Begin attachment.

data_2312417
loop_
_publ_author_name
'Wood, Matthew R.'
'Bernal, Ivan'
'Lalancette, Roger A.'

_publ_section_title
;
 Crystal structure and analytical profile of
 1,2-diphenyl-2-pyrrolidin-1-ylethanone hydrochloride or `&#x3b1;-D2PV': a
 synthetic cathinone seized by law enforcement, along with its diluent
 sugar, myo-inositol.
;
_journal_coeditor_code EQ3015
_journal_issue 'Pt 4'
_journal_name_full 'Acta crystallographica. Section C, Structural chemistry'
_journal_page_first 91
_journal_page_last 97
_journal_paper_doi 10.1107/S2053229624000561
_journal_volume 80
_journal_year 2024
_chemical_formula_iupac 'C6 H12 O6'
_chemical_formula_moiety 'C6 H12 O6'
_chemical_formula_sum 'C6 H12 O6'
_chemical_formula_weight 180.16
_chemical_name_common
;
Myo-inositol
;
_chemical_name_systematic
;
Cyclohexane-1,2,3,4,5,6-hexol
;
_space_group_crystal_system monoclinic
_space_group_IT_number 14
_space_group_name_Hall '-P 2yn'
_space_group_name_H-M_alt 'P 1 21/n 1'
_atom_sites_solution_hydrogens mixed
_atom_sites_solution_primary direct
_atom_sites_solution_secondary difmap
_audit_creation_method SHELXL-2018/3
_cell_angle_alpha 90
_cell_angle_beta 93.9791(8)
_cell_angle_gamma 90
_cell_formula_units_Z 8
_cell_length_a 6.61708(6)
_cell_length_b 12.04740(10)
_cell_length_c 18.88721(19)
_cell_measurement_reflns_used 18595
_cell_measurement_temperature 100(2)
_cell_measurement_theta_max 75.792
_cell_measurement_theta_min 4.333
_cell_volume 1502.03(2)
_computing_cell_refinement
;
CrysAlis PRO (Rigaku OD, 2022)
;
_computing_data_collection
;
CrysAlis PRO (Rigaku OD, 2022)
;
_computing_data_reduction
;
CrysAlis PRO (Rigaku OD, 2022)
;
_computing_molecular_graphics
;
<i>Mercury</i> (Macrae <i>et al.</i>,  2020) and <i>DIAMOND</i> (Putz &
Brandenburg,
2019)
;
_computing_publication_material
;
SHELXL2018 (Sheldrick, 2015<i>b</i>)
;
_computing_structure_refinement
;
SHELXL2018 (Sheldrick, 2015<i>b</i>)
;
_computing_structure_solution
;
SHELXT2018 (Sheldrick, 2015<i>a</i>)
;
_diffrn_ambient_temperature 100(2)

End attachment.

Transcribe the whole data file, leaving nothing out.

data_2312417
loop_
_publ_author_name
'Wood, Matthew R.'
'Bernal, Ivan'
'Lalancette, Roger A.'

_publ_section_title
;
 Crystal structure and analytical profile of
 1,2-diphenyl-2-pyrrolidin-1-ylethanone hydrochloride or `&#x3b1;-D2PV': a
 synthetic cathinone seized by law enforcement, along with its diluent
 sugar, myo-inositol.
;
_journal_coeditor_code EQ3015
_journal_issue 'Pt 4'
_journal_name_full 'Acta crystallographica. Section C, Structural chemistry'
_journal_page_first 91
_journal_page_last 97
_journal_paper_doi 10.1107/S2053229624000561
_journal_volume 80
_journal_year 2024
_chemical_formula_iupac 'C6 H12 O6'
_chemical_formula_moiety 'C6 H12 O6'
_chemical_formula_sum 'C6 H12 O6'
_chemical_formula_weight 180.16
_chemical_name_common
;
Myo-inositol
;
_chemical_name_systematic
;
Cyclohexane-1,2,3,4,5,6-hexol
;
_space_group_crystal_system monoclinic
_space_group_IT_number 14
_space_group_name_Hall '-P 2yn'
_space_group_name_H-M_alt 'P 1 21/n 1'
_atom_sites_solution_hydrogens mixed
_atom_sites_solution_primary direct
_atom_sites_solution_secondary difmap
_audit_creation_method SHELXL-2018/3
_cell_angle_alpha 90
_cell_angle_beta 93.9791(8)
_cell_angle_gamma 90
_cell_formula_units_Z 8
_cell_length_a 6.61708(6)
_cell_length_b 12.04740(10)
_cell_length_c 18.88721(19)
_cell_measurement_reflns_used 18595
_cell_measurement_temperature 100(2)
_cell_measurement_theta_max 75.792
_cell_measurement_theta_min 4.333
_cell_volume 1502.03(2)
_computing_cell_refinement
;
CrysAlis PRO (Rigaku OD, 2022)
;
_computing_data_collection
;
CrysAlis PRO (Rigaku OD, 2022)
;
_computing_data_reduction
;
CrysAlis PRO (Rigaku OD, 2022)
;
_computing_molecular_graphics
;
<i>Mercury</i> (Macrae <i>et al.</i>,  2020) and <i>DIAMOND</i> (Putz &
Brandenburg,
2019)
;
_computing_publication_material
;
SHELXL2018 (Sheldrick, 2015<i>b</i>)
;
_computing_structure_refinement
;
SHELXL2018 (Sheldrick, 2015<i>b</i>)
;
_computing_structure_solution
;
SHELXT2018 (Sheldrick, 2015<i>a</i>)
;
_diffrn_ambient_temperature 100(2)